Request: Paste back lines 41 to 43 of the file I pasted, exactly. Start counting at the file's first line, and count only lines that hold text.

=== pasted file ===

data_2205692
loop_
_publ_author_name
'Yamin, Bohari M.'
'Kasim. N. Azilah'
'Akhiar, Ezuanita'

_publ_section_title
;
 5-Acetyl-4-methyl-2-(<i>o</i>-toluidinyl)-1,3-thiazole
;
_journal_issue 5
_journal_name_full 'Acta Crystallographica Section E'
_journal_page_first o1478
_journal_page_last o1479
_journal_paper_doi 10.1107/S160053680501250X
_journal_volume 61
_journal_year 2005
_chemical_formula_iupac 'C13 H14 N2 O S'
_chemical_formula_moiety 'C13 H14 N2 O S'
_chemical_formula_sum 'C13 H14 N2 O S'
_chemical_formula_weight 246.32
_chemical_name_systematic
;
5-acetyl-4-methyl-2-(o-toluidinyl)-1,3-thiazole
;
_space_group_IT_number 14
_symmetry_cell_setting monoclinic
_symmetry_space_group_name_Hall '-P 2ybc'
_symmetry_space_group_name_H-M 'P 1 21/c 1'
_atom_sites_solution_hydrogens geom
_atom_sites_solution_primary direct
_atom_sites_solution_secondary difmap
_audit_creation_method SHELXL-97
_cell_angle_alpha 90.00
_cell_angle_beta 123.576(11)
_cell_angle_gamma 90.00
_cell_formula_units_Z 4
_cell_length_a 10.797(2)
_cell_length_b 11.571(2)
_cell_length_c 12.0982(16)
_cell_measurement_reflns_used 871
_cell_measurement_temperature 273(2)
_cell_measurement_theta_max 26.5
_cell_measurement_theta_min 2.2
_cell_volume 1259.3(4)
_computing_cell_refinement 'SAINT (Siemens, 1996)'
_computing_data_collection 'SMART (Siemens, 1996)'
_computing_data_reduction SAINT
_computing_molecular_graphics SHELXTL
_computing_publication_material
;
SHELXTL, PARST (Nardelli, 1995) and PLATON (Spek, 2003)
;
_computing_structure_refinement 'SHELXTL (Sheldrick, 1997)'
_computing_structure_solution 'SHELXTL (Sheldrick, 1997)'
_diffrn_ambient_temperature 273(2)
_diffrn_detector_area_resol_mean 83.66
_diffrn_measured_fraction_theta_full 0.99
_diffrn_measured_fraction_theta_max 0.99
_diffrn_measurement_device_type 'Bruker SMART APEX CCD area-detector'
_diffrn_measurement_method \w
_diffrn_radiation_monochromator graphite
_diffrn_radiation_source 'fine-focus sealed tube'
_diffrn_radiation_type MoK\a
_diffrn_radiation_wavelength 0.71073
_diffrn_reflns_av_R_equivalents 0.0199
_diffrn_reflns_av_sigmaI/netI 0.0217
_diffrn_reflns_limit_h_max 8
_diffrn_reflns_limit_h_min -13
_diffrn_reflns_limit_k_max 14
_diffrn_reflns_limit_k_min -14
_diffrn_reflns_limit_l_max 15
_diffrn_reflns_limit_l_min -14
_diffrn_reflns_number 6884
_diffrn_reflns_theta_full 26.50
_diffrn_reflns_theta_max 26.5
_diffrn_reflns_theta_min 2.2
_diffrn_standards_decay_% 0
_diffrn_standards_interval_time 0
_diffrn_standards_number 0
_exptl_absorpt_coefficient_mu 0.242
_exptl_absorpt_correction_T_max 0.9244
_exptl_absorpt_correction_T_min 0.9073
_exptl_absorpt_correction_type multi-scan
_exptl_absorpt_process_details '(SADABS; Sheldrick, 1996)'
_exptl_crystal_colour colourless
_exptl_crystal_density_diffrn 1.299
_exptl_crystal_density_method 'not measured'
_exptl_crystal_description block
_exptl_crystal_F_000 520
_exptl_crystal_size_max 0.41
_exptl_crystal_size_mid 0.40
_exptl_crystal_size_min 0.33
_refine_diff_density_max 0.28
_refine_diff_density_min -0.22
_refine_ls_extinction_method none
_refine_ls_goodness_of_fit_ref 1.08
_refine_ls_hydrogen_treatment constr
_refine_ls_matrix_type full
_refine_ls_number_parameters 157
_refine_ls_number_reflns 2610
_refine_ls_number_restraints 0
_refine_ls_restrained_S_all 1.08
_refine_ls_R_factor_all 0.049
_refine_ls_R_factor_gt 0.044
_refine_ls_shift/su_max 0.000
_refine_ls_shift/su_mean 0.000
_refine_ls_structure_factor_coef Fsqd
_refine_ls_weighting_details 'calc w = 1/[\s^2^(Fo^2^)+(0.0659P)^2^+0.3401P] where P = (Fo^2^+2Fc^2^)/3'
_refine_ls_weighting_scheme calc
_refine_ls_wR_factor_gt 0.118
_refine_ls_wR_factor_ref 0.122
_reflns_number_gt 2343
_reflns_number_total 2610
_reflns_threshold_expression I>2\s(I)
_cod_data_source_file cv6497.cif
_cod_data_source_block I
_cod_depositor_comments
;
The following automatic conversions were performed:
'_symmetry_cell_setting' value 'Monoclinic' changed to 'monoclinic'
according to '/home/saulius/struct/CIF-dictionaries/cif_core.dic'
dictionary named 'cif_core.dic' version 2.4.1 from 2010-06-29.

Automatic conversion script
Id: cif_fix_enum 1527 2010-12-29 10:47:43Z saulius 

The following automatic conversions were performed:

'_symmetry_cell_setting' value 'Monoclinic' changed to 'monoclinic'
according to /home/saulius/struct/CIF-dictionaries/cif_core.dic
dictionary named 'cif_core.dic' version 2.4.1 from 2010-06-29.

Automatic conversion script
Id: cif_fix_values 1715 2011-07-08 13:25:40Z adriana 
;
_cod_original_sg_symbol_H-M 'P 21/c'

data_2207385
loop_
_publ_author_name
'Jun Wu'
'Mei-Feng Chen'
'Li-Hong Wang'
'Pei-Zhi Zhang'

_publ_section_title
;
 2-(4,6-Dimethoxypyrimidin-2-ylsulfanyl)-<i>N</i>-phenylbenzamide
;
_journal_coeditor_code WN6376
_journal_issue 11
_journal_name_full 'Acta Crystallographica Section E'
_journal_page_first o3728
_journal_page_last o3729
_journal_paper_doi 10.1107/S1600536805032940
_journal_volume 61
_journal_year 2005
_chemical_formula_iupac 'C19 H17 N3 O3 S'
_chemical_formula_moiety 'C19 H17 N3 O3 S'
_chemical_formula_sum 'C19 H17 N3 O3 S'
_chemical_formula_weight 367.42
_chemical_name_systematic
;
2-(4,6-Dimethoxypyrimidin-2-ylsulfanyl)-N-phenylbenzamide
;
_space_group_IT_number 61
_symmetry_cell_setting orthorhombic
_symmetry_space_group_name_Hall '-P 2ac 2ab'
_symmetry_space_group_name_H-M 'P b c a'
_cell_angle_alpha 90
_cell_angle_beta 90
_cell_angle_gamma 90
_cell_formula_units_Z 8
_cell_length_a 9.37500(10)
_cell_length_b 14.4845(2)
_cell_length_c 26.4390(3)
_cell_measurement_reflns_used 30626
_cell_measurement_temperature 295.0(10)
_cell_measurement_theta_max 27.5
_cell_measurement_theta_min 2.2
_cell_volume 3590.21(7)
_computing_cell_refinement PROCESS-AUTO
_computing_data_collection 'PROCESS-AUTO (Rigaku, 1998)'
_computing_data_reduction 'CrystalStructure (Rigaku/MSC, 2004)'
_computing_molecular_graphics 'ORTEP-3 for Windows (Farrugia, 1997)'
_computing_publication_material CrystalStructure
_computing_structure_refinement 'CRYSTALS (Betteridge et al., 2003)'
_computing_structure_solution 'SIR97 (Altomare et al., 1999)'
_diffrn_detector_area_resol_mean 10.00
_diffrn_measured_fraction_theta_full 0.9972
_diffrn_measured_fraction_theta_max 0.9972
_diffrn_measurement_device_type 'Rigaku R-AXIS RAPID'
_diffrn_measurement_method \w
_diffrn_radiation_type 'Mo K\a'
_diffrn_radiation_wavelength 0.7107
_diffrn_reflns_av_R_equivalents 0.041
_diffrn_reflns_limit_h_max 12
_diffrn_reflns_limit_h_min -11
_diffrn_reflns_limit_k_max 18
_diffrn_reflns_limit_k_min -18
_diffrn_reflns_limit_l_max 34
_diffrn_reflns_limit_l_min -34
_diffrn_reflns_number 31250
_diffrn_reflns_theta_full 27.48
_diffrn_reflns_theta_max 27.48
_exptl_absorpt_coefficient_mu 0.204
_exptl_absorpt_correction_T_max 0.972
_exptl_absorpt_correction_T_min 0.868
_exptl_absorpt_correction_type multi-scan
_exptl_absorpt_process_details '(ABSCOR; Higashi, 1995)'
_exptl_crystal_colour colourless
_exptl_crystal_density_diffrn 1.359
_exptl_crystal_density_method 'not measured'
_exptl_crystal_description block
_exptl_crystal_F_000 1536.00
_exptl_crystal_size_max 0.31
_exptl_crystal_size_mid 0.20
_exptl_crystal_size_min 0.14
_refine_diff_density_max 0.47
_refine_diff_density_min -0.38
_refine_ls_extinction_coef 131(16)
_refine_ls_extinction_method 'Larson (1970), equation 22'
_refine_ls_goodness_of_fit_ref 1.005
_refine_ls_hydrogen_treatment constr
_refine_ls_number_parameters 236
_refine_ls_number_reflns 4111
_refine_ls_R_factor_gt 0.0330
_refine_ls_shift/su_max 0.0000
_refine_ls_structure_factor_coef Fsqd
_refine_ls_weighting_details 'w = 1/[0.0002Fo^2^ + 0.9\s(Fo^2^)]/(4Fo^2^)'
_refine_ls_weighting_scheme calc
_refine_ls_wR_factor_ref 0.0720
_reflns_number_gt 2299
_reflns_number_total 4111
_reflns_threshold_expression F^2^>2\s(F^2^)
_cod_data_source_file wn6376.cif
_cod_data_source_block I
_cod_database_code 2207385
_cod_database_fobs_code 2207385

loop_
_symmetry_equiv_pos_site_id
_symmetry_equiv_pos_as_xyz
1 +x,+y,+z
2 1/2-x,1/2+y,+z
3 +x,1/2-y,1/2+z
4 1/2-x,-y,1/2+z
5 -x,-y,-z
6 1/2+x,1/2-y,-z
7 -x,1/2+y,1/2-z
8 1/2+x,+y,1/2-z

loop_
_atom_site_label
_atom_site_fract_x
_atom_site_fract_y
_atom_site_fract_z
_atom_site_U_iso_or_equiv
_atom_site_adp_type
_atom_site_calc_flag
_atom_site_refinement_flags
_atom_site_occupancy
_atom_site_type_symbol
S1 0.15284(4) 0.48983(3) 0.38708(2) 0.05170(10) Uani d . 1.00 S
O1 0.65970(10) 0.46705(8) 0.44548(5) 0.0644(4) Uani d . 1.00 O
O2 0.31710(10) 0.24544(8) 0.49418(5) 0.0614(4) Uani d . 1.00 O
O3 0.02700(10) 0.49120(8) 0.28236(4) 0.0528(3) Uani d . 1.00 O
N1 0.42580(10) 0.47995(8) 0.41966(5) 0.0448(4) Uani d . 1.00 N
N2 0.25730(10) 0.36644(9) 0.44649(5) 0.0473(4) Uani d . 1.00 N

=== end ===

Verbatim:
_cell_measurement_reflns_used 871
_cell_measurement_temperature 273(2)
_cell_measurement_theta_max 26.5